Microsoft is investigating attacks exploiting a vulnerability in the Windows Server Domain Name System Service, as well as two types of hacks targeting Vistas OEM BIOS activation feature.
A company spokesperson said a very limited number of attacks exploiting the flaw in the Windows Server DNS Service have been seen in the wild.
"Our investigation reveals that this vulnerability could allow a criminal to run code in the security context of the Domain Name System Server Service, which by default runs as Local SYSTEM," a Microsoft spokesperson said.
The problem stems from a stack-based buffer overrun in the Windows DNS Servers RPC (remote procedure call) interface implementation. RPC is a protocol a program can use to request a service from a program on another computer in a network. An attacker could try to exploit the vulnerability by sending a specially crafted RPC packet to an affected system.
The flaw affects Windows Server 2000 and Windows Server 2003 running the DNS Server Service, Microsoft officials stated in an advisory. Microsoft Windows 2000 Professional Service Pack 4, Windows XP Service Pack 2, and Windows Vista are not affected as these versions do not contain the vulnerable code. The name resolution functionality of the DNS service exposed over port 53 is not vulnerable to this attack.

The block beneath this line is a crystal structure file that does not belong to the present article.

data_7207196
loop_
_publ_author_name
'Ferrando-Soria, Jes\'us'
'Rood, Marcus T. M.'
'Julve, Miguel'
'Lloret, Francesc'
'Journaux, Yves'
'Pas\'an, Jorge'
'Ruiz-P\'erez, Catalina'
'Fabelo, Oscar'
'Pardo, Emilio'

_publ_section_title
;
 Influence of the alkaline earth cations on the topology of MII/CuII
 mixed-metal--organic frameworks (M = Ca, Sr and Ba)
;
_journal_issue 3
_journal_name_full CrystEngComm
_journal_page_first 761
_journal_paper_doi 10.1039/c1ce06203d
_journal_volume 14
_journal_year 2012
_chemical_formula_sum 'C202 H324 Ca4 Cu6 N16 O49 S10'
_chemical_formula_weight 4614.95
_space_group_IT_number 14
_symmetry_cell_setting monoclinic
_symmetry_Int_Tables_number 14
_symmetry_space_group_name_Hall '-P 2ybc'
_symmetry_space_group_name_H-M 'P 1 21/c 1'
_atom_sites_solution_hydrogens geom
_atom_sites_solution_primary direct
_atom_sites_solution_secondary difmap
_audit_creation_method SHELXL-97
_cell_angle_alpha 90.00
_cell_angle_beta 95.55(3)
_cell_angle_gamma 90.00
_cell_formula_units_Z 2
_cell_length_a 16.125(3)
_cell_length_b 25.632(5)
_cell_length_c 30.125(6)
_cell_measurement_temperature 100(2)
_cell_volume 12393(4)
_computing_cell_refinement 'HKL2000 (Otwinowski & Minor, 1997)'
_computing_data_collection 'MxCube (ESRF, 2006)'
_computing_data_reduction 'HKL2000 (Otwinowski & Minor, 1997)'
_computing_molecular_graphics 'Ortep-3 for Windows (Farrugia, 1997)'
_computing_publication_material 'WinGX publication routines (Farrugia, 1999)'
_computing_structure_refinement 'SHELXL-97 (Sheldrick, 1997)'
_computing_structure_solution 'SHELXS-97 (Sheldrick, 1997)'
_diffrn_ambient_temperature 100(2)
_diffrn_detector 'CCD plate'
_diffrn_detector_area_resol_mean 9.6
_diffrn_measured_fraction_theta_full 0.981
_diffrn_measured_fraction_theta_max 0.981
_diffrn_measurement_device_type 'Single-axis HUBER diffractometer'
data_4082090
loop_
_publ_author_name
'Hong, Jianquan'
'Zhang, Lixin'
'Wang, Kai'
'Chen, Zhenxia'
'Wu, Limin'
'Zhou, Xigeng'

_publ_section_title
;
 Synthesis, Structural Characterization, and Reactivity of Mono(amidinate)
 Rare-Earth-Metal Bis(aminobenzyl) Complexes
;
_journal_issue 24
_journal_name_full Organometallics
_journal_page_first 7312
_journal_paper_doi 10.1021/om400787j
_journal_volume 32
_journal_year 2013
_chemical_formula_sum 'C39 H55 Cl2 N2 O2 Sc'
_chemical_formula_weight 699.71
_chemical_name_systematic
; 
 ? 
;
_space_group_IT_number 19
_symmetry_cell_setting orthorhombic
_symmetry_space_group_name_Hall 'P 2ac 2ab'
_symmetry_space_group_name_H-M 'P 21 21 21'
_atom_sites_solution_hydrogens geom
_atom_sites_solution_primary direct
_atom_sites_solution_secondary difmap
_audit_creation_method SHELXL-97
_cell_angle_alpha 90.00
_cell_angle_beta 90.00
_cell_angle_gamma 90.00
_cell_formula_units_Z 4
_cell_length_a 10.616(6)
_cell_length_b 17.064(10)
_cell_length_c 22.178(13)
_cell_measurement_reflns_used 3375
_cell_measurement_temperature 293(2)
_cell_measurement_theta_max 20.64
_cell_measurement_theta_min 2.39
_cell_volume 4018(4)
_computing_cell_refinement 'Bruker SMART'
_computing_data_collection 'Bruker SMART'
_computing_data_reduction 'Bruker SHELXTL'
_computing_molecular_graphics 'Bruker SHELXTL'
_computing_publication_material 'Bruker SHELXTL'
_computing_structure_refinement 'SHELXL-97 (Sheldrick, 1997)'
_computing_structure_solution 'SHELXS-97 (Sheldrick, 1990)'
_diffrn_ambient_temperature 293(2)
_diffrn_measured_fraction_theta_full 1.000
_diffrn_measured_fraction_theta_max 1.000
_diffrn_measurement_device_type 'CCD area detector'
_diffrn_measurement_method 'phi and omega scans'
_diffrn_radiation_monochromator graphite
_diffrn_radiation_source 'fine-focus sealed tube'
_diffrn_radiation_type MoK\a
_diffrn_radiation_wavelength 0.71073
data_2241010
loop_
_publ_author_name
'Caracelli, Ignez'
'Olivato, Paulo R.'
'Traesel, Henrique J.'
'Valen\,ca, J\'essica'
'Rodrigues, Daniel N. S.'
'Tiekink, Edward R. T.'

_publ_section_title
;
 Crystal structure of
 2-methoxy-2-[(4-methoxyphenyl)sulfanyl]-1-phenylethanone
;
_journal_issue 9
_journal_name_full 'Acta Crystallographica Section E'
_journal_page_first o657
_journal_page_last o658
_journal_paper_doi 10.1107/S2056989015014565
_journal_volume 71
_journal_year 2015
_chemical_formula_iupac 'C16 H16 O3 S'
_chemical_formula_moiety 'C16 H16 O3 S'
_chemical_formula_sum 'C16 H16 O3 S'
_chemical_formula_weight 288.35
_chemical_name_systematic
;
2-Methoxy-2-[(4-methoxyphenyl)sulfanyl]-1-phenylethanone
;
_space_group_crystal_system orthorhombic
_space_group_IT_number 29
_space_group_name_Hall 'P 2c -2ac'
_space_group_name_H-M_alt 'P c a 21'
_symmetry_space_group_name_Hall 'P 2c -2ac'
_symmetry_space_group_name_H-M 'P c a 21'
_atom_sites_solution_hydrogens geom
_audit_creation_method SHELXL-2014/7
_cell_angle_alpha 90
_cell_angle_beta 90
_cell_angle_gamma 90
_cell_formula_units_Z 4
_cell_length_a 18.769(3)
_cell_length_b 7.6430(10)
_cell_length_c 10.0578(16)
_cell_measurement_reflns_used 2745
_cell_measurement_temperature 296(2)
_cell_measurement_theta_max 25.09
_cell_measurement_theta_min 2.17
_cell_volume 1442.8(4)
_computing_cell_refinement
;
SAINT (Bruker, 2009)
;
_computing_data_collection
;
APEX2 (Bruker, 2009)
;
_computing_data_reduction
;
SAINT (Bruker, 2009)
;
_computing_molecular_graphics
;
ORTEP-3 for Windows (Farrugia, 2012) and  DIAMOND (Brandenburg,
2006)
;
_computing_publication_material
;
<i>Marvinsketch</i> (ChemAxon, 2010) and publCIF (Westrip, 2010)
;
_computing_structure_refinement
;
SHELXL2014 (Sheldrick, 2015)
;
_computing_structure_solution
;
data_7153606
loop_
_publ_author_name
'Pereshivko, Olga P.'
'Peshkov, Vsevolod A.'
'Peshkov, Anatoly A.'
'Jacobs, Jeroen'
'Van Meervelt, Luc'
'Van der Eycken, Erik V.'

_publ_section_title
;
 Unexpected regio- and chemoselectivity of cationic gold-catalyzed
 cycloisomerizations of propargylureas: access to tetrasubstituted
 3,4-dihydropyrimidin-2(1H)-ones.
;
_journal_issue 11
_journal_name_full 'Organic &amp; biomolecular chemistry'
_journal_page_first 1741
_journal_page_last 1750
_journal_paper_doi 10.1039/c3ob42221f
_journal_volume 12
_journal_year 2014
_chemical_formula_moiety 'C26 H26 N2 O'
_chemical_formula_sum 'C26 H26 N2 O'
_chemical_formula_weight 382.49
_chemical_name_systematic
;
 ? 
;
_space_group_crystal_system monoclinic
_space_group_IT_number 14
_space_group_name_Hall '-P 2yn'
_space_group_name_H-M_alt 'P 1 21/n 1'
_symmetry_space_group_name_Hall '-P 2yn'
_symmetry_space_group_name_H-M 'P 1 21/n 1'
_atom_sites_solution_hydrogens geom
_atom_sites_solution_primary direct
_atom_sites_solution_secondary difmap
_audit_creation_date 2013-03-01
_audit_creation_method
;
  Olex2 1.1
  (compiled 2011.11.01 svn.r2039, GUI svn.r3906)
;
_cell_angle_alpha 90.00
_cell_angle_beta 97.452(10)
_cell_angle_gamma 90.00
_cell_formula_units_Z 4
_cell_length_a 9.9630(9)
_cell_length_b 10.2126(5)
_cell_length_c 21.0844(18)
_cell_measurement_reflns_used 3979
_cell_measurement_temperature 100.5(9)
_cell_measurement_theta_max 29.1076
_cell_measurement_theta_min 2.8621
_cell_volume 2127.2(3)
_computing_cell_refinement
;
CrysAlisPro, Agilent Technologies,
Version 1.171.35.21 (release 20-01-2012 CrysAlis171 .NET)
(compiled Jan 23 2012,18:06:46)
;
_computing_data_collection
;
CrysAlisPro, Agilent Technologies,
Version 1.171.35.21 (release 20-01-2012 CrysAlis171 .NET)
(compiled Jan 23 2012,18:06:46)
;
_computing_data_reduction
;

According to the advisory, Microsoft is in the process of developing a security update for Windows that addresses the vulnerability. Company officials are advising users to disable remote management over RPC capability for DNS Servers through the registry key setting, and to use a firewall to block all unsolicited inbound traffic on ports between 1024 and 5000.
"The RPC interface of Windows DNS is bound to a port in this range," the company explained in the advisory.
It has been a busy week for Microsoft on the security front. In addition to Patch Tuesday and subsequent reports of bugs affecting Microsoft Office, security officials at the Redmond, Wash.-based company are also looking into attacks aimed at Windows Vistas OEM BIOS activation feature. According to an April 10 blog post by Microsoft Senior Product Manager Alex Kochis, the OEM attacks have been launched in two ways. The first hack involves editing the BIOS on the motherboard, while the second uses a software-based approach to trick Windows Vista into functioning as if its running on OA 2.0-enabled hardware, Kochis wrote.
Kochis downplayed the threat posed by the hacks somewhat, explaining that the attack on the motherboard was difficult, didnt scale well and could render the motherboard useless if a mistake was made. The second hack, he continued, is easier to detect and respond to than a method that involves directly modifying the BIOS of the motherboard.
"Our first goal is to disrupt the business model of organized counterfeiters and protect users from becoming unknowing victims," he wrote. "This means focusing on responding to hacks that are scalable and can easily be commercialized, thereby making victims out of well-intentioned customers."
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